On this day of endurance, there is still work to be done, no one is going to do it for me. My usual work space is the kitchen table, which allows for the ample spreading out of school papers. The table is in front of a large, west facing window seat that makes it difficult to avoid direct sunlight for half the day. Indeed, this is the same spot where my son will sit and draw. Except on a sunny afternoon when I say, “Want to do some drawing?” He walks around the table, his back to the window, and declares, “No drawing…no SUN…” and leaves the room. This is a child in Phase III CVI who can spot a playground from the car, but will refuse an offer to stop at a favorite playground that is “too sunny.” Because it is possible to have cortical visual impairment and find light compelling – but also be photosensitive.

Sitting at the kitchen table, the clock ticks away the minutes like an hourglass as I race against it to get as much work done as possible before school is dismissed. School work, work work, child with a disability work. Normally I sit on “my” side of the table in front of a laptop, facing the window. There is so much work to be done but at least I can have a decent view. Migraine makes it impossible to ignore the bright afternoon light that floods in, flooding my brain. It is too much, too intense, impossible to ignore or to concentrate. All I want is for the light to GO. AWAY. My son’s IEP happens to be on the table top next to me. “Seat student facing away from windows, light and movement.” Of course, applying my son’s CVI accommodation, I shift myself and my laptop to the opposite side of the table, the light still bright but now, comfortably behind me.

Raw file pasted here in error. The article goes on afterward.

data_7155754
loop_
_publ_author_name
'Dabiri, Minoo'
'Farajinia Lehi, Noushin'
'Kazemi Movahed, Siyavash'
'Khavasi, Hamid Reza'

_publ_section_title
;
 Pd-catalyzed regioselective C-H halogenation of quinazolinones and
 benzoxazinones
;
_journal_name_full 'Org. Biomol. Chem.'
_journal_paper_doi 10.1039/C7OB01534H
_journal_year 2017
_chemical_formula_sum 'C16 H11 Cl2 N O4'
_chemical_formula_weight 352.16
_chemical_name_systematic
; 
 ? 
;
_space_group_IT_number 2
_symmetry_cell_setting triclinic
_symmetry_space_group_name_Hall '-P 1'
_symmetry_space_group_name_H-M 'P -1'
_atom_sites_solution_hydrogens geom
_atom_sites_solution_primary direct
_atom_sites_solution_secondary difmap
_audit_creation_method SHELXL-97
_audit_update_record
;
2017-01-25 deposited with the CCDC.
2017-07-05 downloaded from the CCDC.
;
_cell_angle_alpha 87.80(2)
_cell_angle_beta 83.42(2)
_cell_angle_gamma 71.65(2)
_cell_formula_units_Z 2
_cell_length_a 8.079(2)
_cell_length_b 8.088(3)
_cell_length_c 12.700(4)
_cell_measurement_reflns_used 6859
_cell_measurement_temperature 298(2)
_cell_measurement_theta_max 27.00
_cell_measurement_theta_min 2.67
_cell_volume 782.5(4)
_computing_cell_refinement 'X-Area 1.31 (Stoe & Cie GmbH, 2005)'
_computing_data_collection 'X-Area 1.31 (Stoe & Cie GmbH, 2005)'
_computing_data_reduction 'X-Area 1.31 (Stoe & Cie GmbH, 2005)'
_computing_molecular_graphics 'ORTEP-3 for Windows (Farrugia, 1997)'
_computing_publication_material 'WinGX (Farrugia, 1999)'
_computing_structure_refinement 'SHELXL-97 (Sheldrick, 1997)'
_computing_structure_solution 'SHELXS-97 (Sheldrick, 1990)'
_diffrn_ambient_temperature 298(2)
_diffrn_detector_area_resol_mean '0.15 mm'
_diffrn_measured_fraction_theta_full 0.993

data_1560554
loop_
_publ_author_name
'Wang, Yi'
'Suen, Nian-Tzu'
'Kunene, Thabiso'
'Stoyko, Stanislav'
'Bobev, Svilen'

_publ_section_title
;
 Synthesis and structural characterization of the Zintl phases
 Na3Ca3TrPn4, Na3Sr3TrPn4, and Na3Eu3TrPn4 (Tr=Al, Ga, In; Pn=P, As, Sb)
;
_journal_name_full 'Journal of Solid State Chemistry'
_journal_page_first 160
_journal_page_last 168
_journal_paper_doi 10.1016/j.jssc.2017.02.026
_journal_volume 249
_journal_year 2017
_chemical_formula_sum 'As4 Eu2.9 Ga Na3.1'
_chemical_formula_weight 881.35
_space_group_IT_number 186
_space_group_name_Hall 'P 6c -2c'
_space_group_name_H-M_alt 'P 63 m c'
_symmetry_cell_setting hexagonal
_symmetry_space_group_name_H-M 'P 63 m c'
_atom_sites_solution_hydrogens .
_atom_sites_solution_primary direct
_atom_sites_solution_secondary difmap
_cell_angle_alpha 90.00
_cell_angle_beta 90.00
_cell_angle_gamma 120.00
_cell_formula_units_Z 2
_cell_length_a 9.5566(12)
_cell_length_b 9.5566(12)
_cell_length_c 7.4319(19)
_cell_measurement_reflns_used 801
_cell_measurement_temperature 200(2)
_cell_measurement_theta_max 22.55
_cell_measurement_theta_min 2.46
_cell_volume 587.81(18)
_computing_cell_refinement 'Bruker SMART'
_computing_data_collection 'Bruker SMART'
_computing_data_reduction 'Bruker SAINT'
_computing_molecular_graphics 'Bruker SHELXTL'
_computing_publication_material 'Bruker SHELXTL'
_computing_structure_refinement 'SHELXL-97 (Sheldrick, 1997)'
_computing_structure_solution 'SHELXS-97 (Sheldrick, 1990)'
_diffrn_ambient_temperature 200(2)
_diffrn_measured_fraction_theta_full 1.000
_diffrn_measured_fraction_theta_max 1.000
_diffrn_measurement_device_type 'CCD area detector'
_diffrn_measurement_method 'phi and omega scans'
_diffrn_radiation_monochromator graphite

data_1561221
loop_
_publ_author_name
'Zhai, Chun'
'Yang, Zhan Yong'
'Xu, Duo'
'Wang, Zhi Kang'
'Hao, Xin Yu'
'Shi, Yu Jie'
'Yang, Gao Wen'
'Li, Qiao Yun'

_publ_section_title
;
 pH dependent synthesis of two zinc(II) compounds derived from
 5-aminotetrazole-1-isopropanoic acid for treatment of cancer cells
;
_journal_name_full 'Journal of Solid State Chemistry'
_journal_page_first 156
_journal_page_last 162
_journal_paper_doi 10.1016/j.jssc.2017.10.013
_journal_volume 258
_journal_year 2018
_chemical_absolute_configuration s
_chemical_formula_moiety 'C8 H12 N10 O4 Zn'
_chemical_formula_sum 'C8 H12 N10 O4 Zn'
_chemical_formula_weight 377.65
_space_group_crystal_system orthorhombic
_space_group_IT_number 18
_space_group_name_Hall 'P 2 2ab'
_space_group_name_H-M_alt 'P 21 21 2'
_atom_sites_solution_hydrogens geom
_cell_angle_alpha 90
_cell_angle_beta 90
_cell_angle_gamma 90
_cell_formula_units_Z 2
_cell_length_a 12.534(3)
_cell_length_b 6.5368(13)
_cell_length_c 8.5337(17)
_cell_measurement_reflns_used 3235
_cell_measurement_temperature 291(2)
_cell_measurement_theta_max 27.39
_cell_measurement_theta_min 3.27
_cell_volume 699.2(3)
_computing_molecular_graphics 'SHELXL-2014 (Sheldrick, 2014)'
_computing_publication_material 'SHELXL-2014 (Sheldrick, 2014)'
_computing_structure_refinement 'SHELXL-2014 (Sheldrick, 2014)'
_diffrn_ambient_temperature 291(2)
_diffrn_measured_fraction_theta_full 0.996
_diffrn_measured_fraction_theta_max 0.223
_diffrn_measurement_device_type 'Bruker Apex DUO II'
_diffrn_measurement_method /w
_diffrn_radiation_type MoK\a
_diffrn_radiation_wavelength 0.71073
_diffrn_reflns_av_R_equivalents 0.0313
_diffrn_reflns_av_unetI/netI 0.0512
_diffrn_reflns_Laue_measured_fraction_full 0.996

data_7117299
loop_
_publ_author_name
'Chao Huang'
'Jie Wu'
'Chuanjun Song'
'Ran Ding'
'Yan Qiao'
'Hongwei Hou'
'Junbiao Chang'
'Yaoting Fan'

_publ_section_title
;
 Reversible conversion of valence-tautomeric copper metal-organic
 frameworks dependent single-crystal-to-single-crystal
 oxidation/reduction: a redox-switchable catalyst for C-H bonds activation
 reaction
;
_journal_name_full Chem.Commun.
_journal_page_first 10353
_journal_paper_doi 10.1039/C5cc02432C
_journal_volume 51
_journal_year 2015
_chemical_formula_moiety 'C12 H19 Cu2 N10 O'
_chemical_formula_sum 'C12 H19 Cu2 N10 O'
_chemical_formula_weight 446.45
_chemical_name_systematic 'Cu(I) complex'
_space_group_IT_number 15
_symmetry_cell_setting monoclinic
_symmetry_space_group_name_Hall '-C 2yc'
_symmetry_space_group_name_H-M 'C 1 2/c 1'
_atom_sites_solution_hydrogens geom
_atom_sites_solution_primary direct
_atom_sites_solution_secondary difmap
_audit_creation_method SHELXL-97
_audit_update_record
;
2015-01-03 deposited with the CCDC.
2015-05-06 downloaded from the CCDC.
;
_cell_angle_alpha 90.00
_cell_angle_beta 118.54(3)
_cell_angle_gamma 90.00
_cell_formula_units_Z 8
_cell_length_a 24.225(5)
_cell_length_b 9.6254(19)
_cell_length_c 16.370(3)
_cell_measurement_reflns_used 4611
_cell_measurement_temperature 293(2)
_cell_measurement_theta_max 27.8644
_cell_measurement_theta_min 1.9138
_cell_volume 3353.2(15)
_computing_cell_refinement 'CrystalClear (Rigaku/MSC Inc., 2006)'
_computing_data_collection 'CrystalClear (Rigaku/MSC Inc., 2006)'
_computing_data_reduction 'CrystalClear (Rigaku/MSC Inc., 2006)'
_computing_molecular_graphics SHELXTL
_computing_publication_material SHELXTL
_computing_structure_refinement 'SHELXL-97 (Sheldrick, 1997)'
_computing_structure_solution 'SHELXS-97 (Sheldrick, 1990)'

It is hard to know if my own migraine sensory experience mimics my son’s CVI sensory experience but it must be similar. Sounds are loud and piercing, impossible to drown out or ignore, even something as seemingly innocuous as that HUMMMMMMM of the refrigerator. I have searched the interior of that appliance for an on/off switch, and tried adjusting the temperature knobs so that food remains adequately cold but the machine does not have to work so hard. Could I singlehandedly drag a stainless steel refrigerator, taller than me, away from the wall and pull the plug? Anything to make it STOP.